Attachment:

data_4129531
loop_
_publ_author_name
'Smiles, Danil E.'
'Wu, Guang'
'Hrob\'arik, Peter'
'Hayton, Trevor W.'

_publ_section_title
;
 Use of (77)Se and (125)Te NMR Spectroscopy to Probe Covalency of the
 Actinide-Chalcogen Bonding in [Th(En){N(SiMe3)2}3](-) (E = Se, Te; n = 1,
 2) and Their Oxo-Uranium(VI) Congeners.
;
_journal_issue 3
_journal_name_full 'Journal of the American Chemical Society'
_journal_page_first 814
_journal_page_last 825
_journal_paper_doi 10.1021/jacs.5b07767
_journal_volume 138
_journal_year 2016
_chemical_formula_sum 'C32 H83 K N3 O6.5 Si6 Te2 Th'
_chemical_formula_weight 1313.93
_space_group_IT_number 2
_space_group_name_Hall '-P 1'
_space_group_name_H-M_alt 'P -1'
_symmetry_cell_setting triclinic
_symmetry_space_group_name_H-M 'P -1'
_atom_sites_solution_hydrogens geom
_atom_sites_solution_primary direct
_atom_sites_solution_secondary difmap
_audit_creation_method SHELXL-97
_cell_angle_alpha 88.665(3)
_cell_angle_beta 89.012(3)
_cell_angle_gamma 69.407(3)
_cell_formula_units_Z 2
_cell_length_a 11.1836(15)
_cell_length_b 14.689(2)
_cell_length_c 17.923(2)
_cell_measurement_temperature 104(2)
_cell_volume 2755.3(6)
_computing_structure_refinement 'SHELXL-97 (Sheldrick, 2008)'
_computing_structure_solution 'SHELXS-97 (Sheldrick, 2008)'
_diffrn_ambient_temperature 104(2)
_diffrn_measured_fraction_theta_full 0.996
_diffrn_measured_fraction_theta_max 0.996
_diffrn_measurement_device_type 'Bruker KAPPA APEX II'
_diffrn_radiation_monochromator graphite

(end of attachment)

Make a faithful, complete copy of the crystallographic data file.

data_4129531
loop_
_publ_author_name
'Smiles, Danil E.'
'Wu, Guang'
'Hrob\'arik, Peter'
'Hayton, Trevor W.'

_publ_section_title
;
 Use of (77)Se and (125)Te NMR Spectroscopy to Probe Covalency of the
 Actinide-Chalcogen Bonding in [Th(En){N(SiMe3)2}3](-) (E = Se, Te; n = 1,
 2) and Their Oxo-Uranium(VI) Congeners.
;
_journal_issue 3
_journal_name_full 'Journal of the American Chemical Society'
_journal_page_first 814
_journal_page_last 825
_journal_paper_doi 10.1021/jacs.5b07767
_journal_volume 138
_journal_year 2016
_chemical_formula_sum 'C32 H83 K N3 O6.5 Si6 Te2 Th'
_chemical_formula_weight 1313.93
_space_group_IT_number 2
_space_group_name_Hall '-P 1'
_space_group_name_H-M_alt 'P -1'
_symmetry_cell_setting triclinic
_symmetry_space_group_name_H-M 'P -1'
_atom_sites_solution_hydrogens geom
_atom_sites_solution_primary direct
_atom_sites_solution_secondary difmap
_audit_creation_method SHELXL-97
_cell_angle_alpha 88.665(3)
_cell_angle_beta 89.012(3)
_cell_angle_gamma 69.407(3)
_cell_formula_units_Z 2
_cell_length_a 11.1836(15)
_cell_length_b 14.689(2)
_cell_length_c 17.923(2)
_cell_measurement_temperature 104(2)
_cell_volume 2755.3(6)
_computing_structure_refinement 'SHELXL-97 (Sheldrick, 2008)'
_computing_structure_solution 'SHELXS-97 (Sheldrick, 2008)'
_diffrn_ambient_temperature 104(2)
_diffrn_measured_fraction_theta_full 0.996
_diffrn_measured_fraction_theta_max 0.996
_diffrn_measurement_device_type 'Bruker KAPPA APEX II'
_diffrn_radiation_monochromator graphite